• The John Gardner Society, which honors the memory of Batavia's most famous novelist with an annual reading at the Pok-A-Dot;
  • The Tonawanda Indian Reservation holds cultural events;
  • Annual tourism draws like the worldwide Magicians Convention, regional Psychic Fair, Batavia Train Show, Foxprowl Com-Con, and the Batavia Antique Show and Sale;
  • There is agritourism that includes Maple Weekend, tours of alpaca farms, and farm-to-table events that showcase locally grown food;
  • Cornell Cooperative Extension and its Master Gardeners program, with training, workshops, demos, plant sales, and more;
  • Genesee County is one of the very few small markets in the county with three competitive news outlets (The Batavian, WBTA, the Batavia Daily News).

What did we forget?

Photos: File photos.

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April 20, 2018 - 1:47pm

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Batavia Middle School was rockin' this morning with a visit from the rock band class at Batavia High School to help kickoff STEAM Day at the school.

The band's visit was intended to also give middle school students of another idea for a class they might take when they get to high school.

The band played The Ramones, Tom Petty, The Kinks (twice depending on how you count "You Really Got Me" with the Van Halen intro of "Eruption"), and Cream, among others.

During a Bryan Adams song, the students broke out their mobile phone flashlights and waved them in the air just like any other rock concert.

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April 19, 2018 - 1:00pm
posted by Howard B. Owens in GCC, poetry, news, arts, entertainment.

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Press release:

"Time" magazine recently quoted Poet Laureate Tracy K. Smith as she talked about the value of poetry in our world today.

She said, "Poetry requires us to be humble and beholden to something other than our own opinion. That's important. There's too much in our 21st century lives that is telling us we're the most important thing, that our initial gut reaction is incredibly valuable and not vulnerable, and that our opinions as consumers are more important than just about anything else about us.

"A poem says 'No, no. You have feelings. You have fears. You have questions. Let's get back to the voice and the vocabulary of being human.' "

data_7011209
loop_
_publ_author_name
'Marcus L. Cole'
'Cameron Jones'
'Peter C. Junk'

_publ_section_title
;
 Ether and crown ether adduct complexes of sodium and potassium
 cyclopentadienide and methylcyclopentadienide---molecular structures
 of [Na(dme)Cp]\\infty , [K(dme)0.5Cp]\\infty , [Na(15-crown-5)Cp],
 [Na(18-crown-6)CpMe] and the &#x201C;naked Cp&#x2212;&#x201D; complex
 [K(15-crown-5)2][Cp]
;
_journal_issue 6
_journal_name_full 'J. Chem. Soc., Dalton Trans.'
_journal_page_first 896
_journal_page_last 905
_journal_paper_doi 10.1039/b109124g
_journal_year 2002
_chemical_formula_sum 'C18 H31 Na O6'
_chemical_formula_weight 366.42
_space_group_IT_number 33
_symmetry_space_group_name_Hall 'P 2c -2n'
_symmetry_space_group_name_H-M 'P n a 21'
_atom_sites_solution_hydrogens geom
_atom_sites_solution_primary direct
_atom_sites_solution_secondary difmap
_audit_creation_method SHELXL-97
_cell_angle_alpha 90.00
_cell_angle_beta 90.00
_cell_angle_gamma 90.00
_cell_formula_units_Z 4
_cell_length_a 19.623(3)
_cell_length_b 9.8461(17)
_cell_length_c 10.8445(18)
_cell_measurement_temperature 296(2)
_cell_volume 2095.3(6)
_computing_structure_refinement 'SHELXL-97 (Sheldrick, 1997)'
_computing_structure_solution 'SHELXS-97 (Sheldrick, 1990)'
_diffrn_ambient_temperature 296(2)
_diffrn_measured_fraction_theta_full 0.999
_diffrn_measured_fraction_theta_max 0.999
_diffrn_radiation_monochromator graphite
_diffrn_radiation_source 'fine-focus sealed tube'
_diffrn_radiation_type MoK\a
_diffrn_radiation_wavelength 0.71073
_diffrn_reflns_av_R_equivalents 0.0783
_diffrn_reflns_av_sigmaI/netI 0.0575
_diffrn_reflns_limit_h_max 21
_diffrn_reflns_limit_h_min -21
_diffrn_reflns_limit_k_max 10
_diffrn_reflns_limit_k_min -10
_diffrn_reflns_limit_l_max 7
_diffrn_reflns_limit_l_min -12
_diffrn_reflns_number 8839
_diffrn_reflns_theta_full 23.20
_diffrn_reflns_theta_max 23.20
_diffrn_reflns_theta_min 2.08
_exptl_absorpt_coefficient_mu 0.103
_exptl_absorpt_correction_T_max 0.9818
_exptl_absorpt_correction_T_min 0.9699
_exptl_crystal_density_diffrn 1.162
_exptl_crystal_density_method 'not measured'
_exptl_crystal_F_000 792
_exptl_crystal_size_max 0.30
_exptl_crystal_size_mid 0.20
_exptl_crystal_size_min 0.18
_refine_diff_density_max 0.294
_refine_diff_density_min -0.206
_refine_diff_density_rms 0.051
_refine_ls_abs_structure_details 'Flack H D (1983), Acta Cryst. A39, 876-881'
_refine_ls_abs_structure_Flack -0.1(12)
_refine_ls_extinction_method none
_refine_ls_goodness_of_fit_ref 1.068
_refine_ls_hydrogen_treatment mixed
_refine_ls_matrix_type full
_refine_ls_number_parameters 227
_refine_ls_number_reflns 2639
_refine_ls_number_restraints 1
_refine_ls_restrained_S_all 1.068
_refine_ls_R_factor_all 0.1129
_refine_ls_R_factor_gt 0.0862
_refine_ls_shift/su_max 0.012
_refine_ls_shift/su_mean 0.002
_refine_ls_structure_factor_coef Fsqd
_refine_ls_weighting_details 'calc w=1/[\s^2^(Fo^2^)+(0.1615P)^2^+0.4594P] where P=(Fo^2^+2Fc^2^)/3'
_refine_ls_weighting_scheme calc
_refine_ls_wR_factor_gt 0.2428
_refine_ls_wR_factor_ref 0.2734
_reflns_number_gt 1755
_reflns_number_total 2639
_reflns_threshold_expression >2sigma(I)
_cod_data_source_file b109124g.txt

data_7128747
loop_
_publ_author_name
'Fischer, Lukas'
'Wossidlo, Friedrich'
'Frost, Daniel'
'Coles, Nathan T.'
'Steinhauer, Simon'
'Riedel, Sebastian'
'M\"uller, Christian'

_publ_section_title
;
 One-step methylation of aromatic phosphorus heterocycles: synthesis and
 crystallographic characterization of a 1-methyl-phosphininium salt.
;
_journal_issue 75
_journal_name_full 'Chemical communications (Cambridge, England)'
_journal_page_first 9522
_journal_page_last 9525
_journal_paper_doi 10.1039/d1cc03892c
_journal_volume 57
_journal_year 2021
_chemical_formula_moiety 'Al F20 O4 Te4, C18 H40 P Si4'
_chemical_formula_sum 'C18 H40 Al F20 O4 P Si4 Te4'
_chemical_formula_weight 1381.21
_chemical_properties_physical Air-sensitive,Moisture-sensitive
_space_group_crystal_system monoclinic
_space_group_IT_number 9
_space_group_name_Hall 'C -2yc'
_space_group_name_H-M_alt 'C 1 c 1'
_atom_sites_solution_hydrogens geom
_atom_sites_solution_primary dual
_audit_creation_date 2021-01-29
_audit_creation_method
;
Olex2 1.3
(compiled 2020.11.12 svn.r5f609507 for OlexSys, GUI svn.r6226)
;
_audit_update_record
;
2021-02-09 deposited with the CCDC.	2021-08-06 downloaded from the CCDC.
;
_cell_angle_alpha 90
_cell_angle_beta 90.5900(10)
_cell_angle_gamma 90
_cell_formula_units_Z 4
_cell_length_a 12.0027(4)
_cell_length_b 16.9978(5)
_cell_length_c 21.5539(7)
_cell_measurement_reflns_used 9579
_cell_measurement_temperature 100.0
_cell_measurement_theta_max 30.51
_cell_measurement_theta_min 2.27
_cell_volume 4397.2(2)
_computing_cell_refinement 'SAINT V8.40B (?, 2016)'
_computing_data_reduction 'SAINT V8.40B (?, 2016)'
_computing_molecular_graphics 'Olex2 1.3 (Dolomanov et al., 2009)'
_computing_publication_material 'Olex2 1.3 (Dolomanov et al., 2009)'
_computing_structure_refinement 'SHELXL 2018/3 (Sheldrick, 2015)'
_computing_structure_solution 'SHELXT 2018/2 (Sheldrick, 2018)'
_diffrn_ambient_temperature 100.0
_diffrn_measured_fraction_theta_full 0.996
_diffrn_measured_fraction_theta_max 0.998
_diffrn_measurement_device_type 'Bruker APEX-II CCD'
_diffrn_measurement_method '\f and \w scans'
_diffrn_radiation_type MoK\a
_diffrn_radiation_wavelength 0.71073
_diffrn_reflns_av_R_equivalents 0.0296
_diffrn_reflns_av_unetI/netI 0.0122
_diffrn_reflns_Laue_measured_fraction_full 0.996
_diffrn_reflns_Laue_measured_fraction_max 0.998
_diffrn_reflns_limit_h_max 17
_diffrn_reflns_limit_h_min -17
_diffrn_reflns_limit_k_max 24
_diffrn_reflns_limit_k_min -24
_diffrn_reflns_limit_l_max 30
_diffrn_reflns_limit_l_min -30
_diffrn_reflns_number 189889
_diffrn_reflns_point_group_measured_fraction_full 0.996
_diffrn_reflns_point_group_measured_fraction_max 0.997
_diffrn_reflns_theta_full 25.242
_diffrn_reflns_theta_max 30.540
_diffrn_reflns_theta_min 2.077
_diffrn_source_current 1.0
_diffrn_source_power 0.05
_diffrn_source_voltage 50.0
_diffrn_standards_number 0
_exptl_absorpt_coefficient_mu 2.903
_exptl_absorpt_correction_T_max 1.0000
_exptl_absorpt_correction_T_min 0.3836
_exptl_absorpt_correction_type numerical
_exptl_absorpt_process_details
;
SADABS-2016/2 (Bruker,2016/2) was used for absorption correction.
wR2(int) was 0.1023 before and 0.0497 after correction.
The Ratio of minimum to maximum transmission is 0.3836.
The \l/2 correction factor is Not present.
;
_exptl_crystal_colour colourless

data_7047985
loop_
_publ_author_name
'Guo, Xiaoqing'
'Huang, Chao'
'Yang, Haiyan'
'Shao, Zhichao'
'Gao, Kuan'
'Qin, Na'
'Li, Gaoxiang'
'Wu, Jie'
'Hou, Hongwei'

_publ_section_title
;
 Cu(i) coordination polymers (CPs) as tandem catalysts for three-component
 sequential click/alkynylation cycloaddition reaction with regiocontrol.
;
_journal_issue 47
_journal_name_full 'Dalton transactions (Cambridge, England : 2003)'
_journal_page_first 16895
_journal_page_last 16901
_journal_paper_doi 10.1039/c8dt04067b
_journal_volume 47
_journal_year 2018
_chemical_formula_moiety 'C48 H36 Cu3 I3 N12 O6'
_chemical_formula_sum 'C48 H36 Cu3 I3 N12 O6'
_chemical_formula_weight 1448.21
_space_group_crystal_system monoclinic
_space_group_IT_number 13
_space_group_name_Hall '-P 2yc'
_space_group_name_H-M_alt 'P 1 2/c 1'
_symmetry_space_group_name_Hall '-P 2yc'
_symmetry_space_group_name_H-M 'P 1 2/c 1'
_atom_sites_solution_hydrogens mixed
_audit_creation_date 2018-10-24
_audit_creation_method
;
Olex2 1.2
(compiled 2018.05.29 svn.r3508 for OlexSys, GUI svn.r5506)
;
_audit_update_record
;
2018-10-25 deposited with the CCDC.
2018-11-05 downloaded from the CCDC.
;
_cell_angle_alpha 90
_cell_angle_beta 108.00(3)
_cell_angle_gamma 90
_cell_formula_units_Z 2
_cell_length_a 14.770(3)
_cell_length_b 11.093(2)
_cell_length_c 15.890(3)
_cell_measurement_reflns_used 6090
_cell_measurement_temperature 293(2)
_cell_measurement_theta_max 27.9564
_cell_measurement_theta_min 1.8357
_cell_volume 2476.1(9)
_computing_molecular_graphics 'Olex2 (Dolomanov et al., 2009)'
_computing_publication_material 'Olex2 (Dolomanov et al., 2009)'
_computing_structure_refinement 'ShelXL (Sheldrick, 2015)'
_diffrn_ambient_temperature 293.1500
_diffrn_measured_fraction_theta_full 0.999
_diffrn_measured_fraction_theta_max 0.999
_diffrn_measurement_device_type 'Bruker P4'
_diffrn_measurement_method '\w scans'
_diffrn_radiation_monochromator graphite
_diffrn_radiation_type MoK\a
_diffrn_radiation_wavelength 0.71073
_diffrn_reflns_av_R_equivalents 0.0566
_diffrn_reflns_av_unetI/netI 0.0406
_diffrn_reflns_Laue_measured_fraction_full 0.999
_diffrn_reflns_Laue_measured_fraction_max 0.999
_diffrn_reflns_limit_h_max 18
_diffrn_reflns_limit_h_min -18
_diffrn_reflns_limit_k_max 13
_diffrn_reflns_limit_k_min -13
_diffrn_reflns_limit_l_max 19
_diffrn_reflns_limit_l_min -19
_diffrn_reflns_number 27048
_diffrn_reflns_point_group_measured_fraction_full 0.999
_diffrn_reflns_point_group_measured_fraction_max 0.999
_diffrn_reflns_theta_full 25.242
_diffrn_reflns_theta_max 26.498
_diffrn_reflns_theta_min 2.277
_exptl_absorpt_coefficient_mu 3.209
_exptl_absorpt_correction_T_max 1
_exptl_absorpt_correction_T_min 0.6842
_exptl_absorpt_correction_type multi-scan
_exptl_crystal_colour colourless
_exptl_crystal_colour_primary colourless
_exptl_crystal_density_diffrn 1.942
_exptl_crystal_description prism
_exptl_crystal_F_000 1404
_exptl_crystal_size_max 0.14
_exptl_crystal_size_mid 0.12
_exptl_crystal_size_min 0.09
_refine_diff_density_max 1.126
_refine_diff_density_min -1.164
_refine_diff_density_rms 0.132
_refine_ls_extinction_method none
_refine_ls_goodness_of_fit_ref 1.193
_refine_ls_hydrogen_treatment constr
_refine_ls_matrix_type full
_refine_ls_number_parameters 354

The annual student poetry contest at Genesee Community College is designed to do just that -- to encourage and reward students for their abilities to express their feelings, fears, questions and voices through poetry.

For the 17th year, the poetry contest illuminated the unique and impressive talents of GCC's students. On Tuesday, April 17, the six winning students were honored at an awards and recognition ceremony in the Alfred C. O'Connell Library where they each received a certificate, gift card, and a journal to encourage them to continue their writing.

The 2018 Student Poetry Contest winners, awarded by a panel of six judges, included:

Body of Work: Committee's Choice -- Catherine McCabe-Strong, of Rochester

McCabe-Strong is in her final year of Paralegal Studies at GCC. She is a repeat winner of the Student Poetry Contest.

Body of Work: Director's Choice -- Cameron Kowalczewski, of East Aurora

Kowalczewski began at GCC in 2016 as an Accelerated College Enrollment (ACE) student and has since graduated high school and is now pursuing an associate degree in the Social Sciences with a concentration in English at GCC.

1st Place -- Nicole Favata, of Dunkirk

Favata is a Fashion Design student at GCC. Favata submitted a poem in spoken word format and the transcript is available on the Poetry Contest Web page.

2nd Place -- Raxel Piper, of Oakfield

Her second-place winning poem is entitled "The Perfect Woman."

3rd Place -- Mackayla Poorman, of Farmersville Station